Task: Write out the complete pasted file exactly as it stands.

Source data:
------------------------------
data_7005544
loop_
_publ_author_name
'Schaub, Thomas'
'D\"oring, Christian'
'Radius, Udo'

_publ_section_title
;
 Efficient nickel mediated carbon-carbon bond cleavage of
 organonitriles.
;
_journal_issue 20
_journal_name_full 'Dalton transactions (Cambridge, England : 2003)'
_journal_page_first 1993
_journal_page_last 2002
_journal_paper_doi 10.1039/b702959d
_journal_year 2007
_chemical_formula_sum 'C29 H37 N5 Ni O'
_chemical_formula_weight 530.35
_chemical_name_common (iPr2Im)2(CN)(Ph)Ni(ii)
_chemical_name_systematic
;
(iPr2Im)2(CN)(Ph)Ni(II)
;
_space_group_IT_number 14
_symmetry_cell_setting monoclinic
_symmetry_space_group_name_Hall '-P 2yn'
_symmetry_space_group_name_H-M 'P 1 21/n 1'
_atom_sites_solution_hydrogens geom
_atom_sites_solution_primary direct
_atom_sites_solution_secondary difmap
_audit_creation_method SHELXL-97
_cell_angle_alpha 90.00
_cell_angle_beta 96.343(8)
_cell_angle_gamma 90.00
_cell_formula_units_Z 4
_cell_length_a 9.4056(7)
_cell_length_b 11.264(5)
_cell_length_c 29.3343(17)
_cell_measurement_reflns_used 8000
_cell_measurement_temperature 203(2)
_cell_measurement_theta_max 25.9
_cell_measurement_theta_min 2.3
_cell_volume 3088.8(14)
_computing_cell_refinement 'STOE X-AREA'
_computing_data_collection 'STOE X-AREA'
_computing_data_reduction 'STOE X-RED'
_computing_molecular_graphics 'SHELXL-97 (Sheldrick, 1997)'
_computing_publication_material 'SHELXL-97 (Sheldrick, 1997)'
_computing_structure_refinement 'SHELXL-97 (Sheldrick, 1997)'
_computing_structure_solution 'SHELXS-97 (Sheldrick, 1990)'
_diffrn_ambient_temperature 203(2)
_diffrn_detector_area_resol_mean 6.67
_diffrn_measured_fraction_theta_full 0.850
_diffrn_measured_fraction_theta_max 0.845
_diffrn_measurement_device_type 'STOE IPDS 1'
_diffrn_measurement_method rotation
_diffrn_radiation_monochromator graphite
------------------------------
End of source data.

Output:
data_7005544
loop_
_publ_author_name
'Schaub, Thomas'
'D\"oring, Christian'
'Radius, Udo'

_publ_section_title
;
 Efficient nickel mediated carbon-carbon bond cleavage of
 organonitriles.
;
_journal_issue 20
_journal_name_full 'Dalton transactions (Cambridge, England : 2003)'
_journal_page_first 1993
_journal_page_last 2002
_journal_paper_doi 10.1039/b702959d
_journal_year 2007
_chemical_formula_sum 'C29 H37 N5 Ni O'
_chemical_formula_weight 530.35
_chemical_name_common (iPr2Im)2(CN)(Ph)Ni(ii)
_chemical_name_systematic
;
(iPr2Im)2(CN)(Ph)Ni(II)
;
_space_group_IT_number 14
_symmetry_cell_setting monoclinic
_symmetry_space_group_name_Hall '-P 2yn'
_symmetry_space_group_name_H-M 'P 1 21/n 1'
_atom_sites_solution_hydrogens geom
_atom_sites_solution_primary direct
_atom_sites_solution_secondary difmap
_audit_creation_method SHELXL-97
_cell_angle_alpha 90.00
_cell_angle_beta 96.343(8)
_cell_angle_gamma 90.00
_cell_formula_units_Z 4
_cell_length_a 9.4056(7)
_cell_length_b 11.264(5)
_cell_length_c 29.3343(17)
_cell_measurement_reflns_used 8000
_cell_measurement_temperature 203(2)
_cell_measurement_theta_max 25.9
_cell_measurement_theta_min 2.3
_cell_volume 3088.8(14)
_computing_cell_refinement 'STOE X-AREA'
_computing_data_collection 'STOE X-AREA'
_computing_data_reduction 'STOE X-RED'
_computing_molecular_graphics 'SHELXL-97 (Sheldrick, 1997)'
_computing_publication_material 'SHELXL-97 (Sheldrick, 1997)'
_computing_structure_refinement 'SHELXL-97 (Sheldrick, 1997)'
_computing_structure_solution 'SHELXS-97 (Sheldrick, 1990)'
_diffrn_ambient_temperature 203(2)
_diffrn_detector_area_resol_mean 6.67
_diffrn_measured_fraction_theta_full 0.850
_diffrn_measured_fraction_theta_max 0.845
_diffrn_measurement_device_type 'STOE IPDS 1'
_diffrn_measurement_method rotation
_diffrn_radiation_monochromator graphite